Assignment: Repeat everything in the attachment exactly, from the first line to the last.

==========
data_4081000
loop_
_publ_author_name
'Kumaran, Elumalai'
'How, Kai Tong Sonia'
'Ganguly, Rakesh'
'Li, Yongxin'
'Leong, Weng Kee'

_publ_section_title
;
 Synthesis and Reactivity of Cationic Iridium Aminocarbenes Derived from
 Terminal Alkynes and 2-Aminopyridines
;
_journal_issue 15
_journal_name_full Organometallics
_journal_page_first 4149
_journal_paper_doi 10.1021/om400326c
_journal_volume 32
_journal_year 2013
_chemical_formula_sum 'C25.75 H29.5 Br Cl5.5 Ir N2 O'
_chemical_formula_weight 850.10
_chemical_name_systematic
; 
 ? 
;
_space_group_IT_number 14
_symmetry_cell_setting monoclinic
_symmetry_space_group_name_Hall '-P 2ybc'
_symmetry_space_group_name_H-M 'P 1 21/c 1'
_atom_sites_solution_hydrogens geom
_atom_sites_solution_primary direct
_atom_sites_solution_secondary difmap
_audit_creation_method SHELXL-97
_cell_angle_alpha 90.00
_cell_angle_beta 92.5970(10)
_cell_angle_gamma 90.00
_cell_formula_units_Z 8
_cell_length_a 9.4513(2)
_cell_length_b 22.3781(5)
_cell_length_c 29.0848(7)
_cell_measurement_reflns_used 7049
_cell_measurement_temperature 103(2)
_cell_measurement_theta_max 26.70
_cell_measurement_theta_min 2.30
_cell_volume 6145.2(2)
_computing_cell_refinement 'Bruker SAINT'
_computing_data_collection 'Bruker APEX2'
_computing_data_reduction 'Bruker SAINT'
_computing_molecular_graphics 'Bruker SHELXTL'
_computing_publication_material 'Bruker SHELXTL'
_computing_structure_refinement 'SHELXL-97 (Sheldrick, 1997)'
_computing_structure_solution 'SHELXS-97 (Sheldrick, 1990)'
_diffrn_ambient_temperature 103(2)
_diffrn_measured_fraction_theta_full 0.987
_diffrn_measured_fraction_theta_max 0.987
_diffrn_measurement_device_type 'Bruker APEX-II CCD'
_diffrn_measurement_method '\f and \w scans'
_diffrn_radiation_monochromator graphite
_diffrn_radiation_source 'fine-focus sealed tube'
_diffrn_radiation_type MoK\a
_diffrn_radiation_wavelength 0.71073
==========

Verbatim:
data_4081000
loop_
_publ_author_name
'Kumaran, Elumalai'
'How, Kai Tong Sonia'
'Ganguly, Rakesh'
'Li, Yongxin'
'Leong, Weng Kee'

_publ_section_title
;
 Synthesis and Reactivity of Cationic Iridium Aminocarbenes Derived from
 Terminal Alkynes and 2-Aminopyridines
;
_journal_issue 15
_journal_name_full Organometallics
_journal_page_first 4149
_journal_paper_doi 10.1021/om400326c
_journal_volume 32
_journal_year 2013
_chemical_formula_sum 'C25.75 H29.5 Br Cl5.5 Ir N2 O'
_chemical_formula_weight 850.10
_chemical_name_systematic
; 
 ? 
;
_space_group_IT_number 14
_symmetry_cell_setting monoclinic
_symmetry_space_group_name_Hall '-P 2ybc'
_symmetry_space_group_name_H-M 'P 1 21/c 1'
_atom_sites_solution_hydrogens geom
_atom_sites_solution_primary direct
_atom_sites_solution_secondary difmap
_audit_creation_method SHELXL-97
_cell_angle_alpha 90.00
_cell_angle_beta 92.5970(10)
_cell_angle_gamma 90.00
_cell_formula_units_Z 8
_cell_length_a 9.4513(2)
_cell_length_b 22.3781(5)
_cell_length_c 29.0848(7)
_cell_measurement_reflns_used 7049
_cell_measurement_temperature 103(2)
_cell_measurement_theta_max 26.70
_cell_measurement_theta_min 2.30
_cell_volume 6145.2(2)
_computing_cell_refinement 'Bruker SAINT'
_computing_data_collection 'Bruker APEX2'
_computing_data_reduction 'Bruker SAINT'
_computing_molecular_graphics 'Bruker SHELXTL'
_computing_publication_material 'Bruker SHELXTL'
_computing_structure_refinement 'SHELXL-97 (Sheldrick, 1997)'
_computing_structure_solution 'SHELXS-97 (Sheldrick, 1990)'
_diffrn_ambient_temperature 103(2)
_diffrn_measured_fraction_theta_full 0.987
_diffrn_measured_fraction_theta_max 0.987
_diffrn_measurement_device_type 'Bruker APEX-II CCD'
_diffrn_measurement_method '\f and \w scans'
_diffrn_radiation_monochromator graphite
_diffrn_radiation_source 'fine-focus sealed tube'
_diffrn_radiation_type MoK\a
_diffrn_radiation_wavelength 0.71073